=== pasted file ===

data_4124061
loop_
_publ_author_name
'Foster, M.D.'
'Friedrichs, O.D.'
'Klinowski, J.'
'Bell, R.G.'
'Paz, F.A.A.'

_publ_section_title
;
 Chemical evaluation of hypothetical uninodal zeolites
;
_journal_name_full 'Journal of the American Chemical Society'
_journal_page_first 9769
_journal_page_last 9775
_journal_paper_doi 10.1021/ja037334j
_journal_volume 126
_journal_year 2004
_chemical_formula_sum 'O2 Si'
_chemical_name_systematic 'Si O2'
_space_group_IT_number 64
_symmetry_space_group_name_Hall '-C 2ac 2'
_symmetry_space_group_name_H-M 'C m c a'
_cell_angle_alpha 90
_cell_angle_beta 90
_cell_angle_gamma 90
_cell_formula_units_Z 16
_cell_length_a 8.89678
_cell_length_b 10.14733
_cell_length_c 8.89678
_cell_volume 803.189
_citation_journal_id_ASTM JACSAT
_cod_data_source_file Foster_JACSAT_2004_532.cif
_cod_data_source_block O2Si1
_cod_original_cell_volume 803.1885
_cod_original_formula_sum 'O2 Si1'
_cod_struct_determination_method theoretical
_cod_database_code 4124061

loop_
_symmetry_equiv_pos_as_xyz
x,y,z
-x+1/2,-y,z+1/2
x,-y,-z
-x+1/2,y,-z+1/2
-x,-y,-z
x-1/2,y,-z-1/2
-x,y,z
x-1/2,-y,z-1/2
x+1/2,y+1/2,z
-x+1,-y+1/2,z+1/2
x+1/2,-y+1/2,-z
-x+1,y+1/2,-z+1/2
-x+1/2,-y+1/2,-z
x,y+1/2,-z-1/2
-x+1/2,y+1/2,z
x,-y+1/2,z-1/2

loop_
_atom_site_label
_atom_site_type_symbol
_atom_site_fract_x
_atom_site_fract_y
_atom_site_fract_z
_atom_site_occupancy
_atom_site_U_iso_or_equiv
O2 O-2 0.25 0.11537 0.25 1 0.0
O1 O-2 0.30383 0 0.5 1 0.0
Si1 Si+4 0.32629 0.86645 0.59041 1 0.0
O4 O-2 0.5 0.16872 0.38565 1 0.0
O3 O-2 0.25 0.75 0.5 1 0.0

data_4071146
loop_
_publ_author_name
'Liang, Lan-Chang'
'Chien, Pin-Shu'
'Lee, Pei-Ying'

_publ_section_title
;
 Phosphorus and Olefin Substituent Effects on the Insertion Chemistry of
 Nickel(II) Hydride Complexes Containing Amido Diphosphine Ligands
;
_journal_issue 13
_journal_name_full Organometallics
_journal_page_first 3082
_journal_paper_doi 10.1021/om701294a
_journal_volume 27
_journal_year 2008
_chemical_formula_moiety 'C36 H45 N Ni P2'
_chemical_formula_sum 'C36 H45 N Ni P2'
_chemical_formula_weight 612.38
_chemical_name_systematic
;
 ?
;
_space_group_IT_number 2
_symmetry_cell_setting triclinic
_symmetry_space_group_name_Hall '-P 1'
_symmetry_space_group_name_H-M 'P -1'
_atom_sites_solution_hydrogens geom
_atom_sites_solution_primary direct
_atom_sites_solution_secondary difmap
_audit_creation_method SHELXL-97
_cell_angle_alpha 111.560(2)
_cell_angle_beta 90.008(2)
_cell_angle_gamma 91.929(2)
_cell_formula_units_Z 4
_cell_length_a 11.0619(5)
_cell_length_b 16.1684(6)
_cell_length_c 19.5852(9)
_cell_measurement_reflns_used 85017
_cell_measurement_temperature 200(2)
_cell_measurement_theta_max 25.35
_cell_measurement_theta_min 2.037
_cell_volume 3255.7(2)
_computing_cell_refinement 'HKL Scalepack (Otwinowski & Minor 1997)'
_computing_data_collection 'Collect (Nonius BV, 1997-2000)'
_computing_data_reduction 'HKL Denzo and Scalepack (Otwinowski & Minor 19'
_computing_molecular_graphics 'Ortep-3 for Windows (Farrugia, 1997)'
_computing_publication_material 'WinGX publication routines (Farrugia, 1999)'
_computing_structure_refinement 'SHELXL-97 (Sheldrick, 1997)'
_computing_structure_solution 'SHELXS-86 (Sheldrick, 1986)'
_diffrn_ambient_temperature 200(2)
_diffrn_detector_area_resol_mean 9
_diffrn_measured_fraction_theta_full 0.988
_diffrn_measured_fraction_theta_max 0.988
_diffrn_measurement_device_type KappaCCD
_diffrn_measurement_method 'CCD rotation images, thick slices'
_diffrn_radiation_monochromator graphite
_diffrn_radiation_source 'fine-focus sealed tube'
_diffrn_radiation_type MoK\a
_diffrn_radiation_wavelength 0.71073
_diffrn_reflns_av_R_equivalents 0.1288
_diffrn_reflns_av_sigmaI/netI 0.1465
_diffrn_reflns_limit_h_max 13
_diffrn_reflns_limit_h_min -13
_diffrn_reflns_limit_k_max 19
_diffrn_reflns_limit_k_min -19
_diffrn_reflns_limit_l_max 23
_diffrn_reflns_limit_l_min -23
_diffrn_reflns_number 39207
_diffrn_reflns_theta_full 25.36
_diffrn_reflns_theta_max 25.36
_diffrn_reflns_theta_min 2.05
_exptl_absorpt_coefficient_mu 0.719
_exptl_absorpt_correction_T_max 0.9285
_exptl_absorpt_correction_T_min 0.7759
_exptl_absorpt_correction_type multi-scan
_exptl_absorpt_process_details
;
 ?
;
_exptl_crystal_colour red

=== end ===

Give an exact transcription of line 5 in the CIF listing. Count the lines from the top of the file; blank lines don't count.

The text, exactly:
'Friedrichs, O.D.'